People

CEO, CFO Make Clean Break of It – In Public

A shuffle of finance chiefs at Reckitt Benckiser shows the importance of chemistry.
Andrew SawersSeptember 25, 2012

Usually when a chief executive officer decides to part company with his CFO, the public pronouncements are couched in the sort of diplomatic language that makes the two parties look like founding members of a mutual admiration society. And usually, few are convinced by the press releases that talk of “leaving to pursue other interests.”

In the case of Reckitt Benckiser (RB), a U.K.-based multinational focused on health, home, and personal-care products, not only is the language a little more interesting than the normal blandishments, the announcement of the departure of CFO Liz Doherty comes  less than two years after she joined the company. More tellingly, though, it’s just twelve months since the ascension of the CEO, Rakesh Kapoor.

After the CEO’s polite thanks for the “excellent support” from Doherty who is “stepping down,”  Kapoor said in the press release: “However, Liz and I have agreed that RB’s and her way of working are not as well matched as either of us would like, and now is the right time for her to move to a new opportunity.” At the same time, Kapoor announced that she is to be replaced by Adrian Hennah, the finance chief at Smith & Nephew, a smaller rival firm.

Indeed, the pressure for quick results can push a new CEO to get rid of an incumbent finance. But while the bluntness of the language employed may be somewhat wince-inducing, the alternative view is that this is just an honest, straight-forward explanation that clears the air and doesn’t allow for ill-informed gossip to take root. Quite simply, Doherty and Kapoor don’t appear to have been as “well matched” as either might have hoped for.

A person familiar with the situation (who spoke on condition of anonymity) said of the forthright language used in the press statement: “This could well be the right way to deal with it. If you can both be clear about [the reasons for leaving] it stops rumors and speculation. The statement shouldn’t be seen as a negative one about her abilities as a CFO – it says more about the fact that personal relationships do matter.”

This person explains that, while some press commentary hinted that Doherty wasn’t winning over the investor community, “I think the analysts picked up on the lack of chemistry between the CEO and CFO. If you’re a co-pilot, if you’re a business partner, then it’s got to work. You’ve got to be able to shoot the breeze with your CEO because you spend a lot of time on the road together. If you’re presenting on road shows, that chemistry has to be right. The alchemy that’s produced has got to be productive.”

Doherty joined Reckitt Benckiser in January 2011, formally taking up the reins as CFO a month later. Her pay last year (over 11 months) included £375,000 ($607,000) in salary plus an additional £377,000 ($610,000) in bonuses and £109,000 ($176,000) in other benefits.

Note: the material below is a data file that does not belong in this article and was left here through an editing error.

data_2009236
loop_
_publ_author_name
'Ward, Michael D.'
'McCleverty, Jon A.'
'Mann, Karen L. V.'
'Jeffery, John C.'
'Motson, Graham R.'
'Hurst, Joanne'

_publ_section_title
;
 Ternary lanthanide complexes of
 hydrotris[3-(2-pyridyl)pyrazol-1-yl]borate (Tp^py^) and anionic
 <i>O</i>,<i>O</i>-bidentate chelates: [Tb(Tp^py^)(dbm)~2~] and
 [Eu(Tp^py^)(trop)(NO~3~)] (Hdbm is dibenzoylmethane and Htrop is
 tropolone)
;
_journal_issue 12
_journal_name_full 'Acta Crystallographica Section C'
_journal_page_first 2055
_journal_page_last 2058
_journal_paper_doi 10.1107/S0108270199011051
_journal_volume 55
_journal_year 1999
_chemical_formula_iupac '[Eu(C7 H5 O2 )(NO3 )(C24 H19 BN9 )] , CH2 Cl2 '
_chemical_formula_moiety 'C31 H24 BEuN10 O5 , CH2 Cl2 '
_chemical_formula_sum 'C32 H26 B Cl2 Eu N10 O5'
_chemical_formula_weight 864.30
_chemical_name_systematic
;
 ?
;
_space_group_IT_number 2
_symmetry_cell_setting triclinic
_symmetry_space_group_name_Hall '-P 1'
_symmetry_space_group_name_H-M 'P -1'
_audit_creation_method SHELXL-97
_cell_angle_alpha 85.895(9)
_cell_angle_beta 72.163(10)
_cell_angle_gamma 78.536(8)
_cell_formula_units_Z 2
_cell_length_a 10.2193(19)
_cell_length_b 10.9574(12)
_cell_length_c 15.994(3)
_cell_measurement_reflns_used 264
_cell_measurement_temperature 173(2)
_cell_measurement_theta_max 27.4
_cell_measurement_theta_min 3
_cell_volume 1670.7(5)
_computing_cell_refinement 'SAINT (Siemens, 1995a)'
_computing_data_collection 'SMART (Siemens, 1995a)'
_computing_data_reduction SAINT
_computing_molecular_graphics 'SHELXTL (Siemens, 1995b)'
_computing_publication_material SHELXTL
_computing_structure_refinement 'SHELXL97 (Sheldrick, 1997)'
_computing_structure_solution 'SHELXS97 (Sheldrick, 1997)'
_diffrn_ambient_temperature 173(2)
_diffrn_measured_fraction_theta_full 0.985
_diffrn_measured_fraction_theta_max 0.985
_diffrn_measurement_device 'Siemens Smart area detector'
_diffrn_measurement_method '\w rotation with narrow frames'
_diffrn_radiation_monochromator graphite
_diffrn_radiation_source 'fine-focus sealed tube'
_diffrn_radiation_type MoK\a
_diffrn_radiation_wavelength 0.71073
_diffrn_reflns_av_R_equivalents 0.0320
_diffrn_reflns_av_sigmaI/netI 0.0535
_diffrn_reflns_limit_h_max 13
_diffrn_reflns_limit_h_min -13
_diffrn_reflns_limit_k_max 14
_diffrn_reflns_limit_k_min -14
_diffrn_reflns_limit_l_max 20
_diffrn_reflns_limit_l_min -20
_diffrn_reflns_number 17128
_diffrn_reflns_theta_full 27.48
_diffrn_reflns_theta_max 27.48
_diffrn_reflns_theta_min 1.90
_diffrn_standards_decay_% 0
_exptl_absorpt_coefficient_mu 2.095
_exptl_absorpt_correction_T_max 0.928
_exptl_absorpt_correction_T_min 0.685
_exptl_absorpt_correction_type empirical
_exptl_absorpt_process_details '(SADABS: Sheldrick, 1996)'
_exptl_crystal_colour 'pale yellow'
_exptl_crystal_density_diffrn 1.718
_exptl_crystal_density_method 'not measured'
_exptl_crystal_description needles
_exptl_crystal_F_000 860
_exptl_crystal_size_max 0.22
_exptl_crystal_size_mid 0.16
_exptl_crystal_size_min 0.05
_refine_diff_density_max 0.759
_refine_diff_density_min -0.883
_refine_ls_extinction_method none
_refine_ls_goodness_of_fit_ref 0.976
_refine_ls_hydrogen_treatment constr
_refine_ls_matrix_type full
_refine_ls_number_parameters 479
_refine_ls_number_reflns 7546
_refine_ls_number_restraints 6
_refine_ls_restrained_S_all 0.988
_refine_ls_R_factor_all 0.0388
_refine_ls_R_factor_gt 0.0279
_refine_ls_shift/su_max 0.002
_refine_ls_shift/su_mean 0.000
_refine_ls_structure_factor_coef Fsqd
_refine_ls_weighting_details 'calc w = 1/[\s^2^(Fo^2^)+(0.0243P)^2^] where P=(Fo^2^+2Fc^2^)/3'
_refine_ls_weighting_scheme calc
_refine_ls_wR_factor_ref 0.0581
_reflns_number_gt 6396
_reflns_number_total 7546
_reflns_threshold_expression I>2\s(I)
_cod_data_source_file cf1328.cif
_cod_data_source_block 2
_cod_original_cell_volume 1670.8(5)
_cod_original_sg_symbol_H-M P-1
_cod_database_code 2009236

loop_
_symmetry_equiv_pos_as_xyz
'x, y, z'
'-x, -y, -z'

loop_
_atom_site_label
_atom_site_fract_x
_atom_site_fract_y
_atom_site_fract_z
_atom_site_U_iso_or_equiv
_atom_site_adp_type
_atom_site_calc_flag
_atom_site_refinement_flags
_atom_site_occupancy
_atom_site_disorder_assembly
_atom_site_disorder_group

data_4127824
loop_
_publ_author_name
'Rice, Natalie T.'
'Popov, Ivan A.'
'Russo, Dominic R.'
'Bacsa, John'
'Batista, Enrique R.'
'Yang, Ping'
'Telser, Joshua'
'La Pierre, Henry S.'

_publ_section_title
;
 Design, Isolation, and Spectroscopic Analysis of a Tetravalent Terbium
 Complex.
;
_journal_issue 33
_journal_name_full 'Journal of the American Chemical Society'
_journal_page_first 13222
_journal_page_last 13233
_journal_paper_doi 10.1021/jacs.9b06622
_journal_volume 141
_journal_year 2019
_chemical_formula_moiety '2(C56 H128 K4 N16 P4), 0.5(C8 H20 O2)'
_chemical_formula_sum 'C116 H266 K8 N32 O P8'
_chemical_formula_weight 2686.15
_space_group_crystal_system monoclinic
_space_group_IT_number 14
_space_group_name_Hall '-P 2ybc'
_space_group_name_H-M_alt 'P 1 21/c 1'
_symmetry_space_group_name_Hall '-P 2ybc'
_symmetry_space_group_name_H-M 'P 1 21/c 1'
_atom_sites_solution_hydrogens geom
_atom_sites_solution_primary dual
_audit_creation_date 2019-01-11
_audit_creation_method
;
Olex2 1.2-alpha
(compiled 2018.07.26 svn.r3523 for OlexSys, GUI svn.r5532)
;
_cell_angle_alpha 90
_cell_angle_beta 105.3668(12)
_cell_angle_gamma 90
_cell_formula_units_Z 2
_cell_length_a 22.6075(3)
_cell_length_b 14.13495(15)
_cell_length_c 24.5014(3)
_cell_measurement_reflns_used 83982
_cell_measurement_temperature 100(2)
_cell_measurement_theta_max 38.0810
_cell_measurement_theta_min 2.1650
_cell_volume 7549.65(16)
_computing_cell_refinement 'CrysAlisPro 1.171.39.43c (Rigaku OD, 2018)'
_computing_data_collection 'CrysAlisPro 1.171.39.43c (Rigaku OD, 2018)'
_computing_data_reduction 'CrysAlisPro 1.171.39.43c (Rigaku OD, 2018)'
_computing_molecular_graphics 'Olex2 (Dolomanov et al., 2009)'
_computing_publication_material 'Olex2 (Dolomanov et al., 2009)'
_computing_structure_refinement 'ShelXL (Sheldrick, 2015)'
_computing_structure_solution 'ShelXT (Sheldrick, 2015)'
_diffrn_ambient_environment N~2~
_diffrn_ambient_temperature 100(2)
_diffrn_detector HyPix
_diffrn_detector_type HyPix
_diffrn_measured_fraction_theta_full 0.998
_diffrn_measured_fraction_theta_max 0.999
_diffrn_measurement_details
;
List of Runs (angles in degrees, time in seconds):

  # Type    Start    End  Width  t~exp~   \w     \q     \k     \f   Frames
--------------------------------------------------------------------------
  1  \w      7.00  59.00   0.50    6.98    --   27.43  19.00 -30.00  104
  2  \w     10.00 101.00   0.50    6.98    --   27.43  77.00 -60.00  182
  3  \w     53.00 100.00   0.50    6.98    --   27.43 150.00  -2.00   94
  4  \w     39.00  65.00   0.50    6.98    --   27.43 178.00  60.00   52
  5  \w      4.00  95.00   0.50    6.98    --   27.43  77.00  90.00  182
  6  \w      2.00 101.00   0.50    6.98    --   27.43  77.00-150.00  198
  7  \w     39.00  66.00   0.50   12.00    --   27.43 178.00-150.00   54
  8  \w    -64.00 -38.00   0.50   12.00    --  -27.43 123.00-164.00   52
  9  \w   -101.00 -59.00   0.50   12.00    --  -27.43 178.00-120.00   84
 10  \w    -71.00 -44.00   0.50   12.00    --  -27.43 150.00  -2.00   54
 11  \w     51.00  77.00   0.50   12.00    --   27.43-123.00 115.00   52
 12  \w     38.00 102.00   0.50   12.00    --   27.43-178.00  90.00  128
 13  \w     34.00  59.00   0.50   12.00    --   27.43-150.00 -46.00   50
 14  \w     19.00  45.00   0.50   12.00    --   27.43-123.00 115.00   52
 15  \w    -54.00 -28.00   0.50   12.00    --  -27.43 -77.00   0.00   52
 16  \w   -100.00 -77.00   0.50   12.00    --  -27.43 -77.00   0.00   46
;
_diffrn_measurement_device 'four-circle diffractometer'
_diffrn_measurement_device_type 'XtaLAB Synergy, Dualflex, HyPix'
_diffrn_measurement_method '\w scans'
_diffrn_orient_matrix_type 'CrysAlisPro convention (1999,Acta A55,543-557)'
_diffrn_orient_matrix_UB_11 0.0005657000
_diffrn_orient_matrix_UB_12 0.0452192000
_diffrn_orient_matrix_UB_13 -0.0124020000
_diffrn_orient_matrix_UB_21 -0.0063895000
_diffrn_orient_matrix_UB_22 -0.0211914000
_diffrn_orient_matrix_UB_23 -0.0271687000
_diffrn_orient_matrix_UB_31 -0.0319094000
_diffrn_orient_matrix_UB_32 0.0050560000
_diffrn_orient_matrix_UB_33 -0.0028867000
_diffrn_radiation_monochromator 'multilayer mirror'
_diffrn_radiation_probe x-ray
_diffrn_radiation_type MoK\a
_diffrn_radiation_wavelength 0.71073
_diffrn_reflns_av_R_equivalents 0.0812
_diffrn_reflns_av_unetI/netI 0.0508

Her finance career includes 22 years with Unilever, seven years as group international finance director at Tesco, then two years as CFO at Brambles in Australia. At Reckitts, she succeeded Colin Day who, with then-CEO Bart Becht, had formed an impressive double-act for about ten years. But while her style is said to be quite different from that of Day’s much more hands-on approach, that may well have suited Becht. It appears to have worked less well with Becht’s own successor, Kapoor, who rose through the ranks in a 25-year career at RB.

Kapoor’s new recruit, Hennah, has been CFO at Smith & Nephew for six years, giving him global experience in the healthcare industry that, RB says, will be particularly valuable as the company looks to expand in emerging markets. Hennah also spent some 18 years with GlaxoSmithKline. As some outsiders note, however, just as important is the fact that he appears to be a good cultural fit for his new employer. Last year Smith & Nephew paid Hennah £568,000 ($919,000) in salary, a bonus of £549,000 ($889,000) and £191,000 ($309,000) in pension-related and other benefits.

“You have to assume that your performance is always under scrutiny and that boards should always have a succession a plan,” says the person familiar with the situation at RB. “Then if they can opportunistically hire someone who they think is going to deliver better value or fit better, of course they’re going to put them in.”

As if to prove that this isn’t an acrimonious split, Reckitt’s statement says that Hennah will join the company at the end of December this year, and that Doherty will remain until March 2013 so as to ensure that the year-end period runs smoothly. During that period of overlap, however, CEO Kapoor seems much more likely to go knocking on the door of his expensive new recruit.

Andrew Sawers is editor of CFO European Briefing, a CFO online publication.